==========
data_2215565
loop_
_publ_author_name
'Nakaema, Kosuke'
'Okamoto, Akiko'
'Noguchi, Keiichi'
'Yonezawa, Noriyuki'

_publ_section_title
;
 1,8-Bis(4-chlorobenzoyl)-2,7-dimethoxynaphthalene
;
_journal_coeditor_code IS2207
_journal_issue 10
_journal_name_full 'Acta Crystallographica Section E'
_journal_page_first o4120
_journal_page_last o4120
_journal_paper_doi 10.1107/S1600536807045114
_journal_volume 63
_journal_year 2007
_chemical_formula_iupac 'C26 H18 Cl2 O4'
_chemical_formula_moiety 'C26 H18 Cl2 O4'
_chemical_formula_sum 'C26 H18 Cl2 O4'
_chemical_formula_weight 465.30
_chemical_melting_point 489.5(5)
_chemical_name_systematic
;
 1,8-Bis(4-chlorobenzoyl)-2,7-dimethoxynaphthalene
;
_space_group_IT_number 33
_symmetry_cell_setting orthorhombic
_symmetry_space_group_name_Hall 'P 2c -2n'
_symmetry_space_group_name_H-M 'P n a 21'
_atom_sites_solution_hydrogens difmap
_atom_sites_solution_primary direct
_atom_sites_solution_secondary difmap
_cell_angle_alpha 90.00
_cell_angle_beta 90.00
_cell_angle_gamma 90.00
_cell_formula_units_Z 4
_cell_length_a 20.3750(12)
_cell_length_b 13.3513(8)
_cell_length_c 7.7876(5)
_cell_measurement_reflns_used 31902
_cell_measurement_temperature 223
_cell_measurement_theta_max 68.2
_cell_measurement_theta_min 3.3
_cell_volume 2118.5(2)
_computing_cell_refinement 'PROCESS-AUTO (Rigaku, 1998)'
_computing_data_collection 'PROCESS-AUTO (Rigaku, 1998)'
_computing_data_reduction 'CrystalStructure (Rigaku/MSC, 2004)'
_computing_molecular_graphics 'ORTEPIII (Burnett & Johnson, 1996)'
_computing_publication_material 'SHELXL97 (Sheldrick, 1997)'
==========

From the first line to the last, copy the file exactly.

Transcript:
data_2215565
loop_
_publ_author_name
'Nakaema, Kosuke'
'Okamoto, Akiko'
'Noguchi, Keiichi'
'Yonezawa, Noriyuki'

_publ_section_title
;
 1,8-Bis(4-chlorobenzoyl)-2,7-dimethoxynaphthalene
;
_journal_coeditor_code IS2207
_journal_issue 10
_journal_name_full 'Acta Crystallographica Section E'
_journal_page_first o4120
_journal_page_last o4120
_journal_paper_doi 10.1107/S1600536807045114
_journal_volume 63
_journal_year 2007
_chemical_formula_iupac 'C26 H18 Cl2 O4'
_chemical_formula_moiety 'C26 H18 Cl2 O4'
_chemical_formula_sum 'C26 H18 Cl2 O4'
_chemical_formula_weight 465.30
_chemical_melting_point 489.5(5)
_chemical_name_systematic
;
 1,8-Bis(4-chlorobenzoyl)-2,7-dimethoxynaphthalene
;
_space_group_IT_number 33
_symmetry_cell_setting orthorhombic
_symmetry_space_group_name_Hall 'P 2c -2n'
_symmetry_space_group_name_H-M 'P n a 21'
_atom_sites_solution_hydrogens difmap
_atom_sites_solution_primary direct
_atom_sites_solution_secondary difmap
_cell_angle_alpha 90.00
_cell_angle_beta 90.00
_cell_angle_gamma 90.00
_cell_formula_units_Z 4
_cell_length_a 20.3750(12)
_cell_length_b 13.3513(8)
_cell_length_c 7.7876(5)
_cell_measurement_reflns_used 31902
_cell_measurement_temperature 223
_cell_measurement_theta_max 68.2
_cell_measurement_theta_min 3.3
_cell_volume 2118.5(2)
_computing_cell_refinement 'PROCESS-AUTO (Rigaku, 1998)'
_computing_data_collection 'PROCESS-AUTO (Rigaku, 1998)'
_computing_data_reduction 'CrystalStructure (Rigaku/MSC, 2004)'
_computing_molecular_graphics 'ORTEPIII (Burnett & Johnson, 1996)'
_computing_publication_material 'SHELXL97 (Sheldrick, 1997)'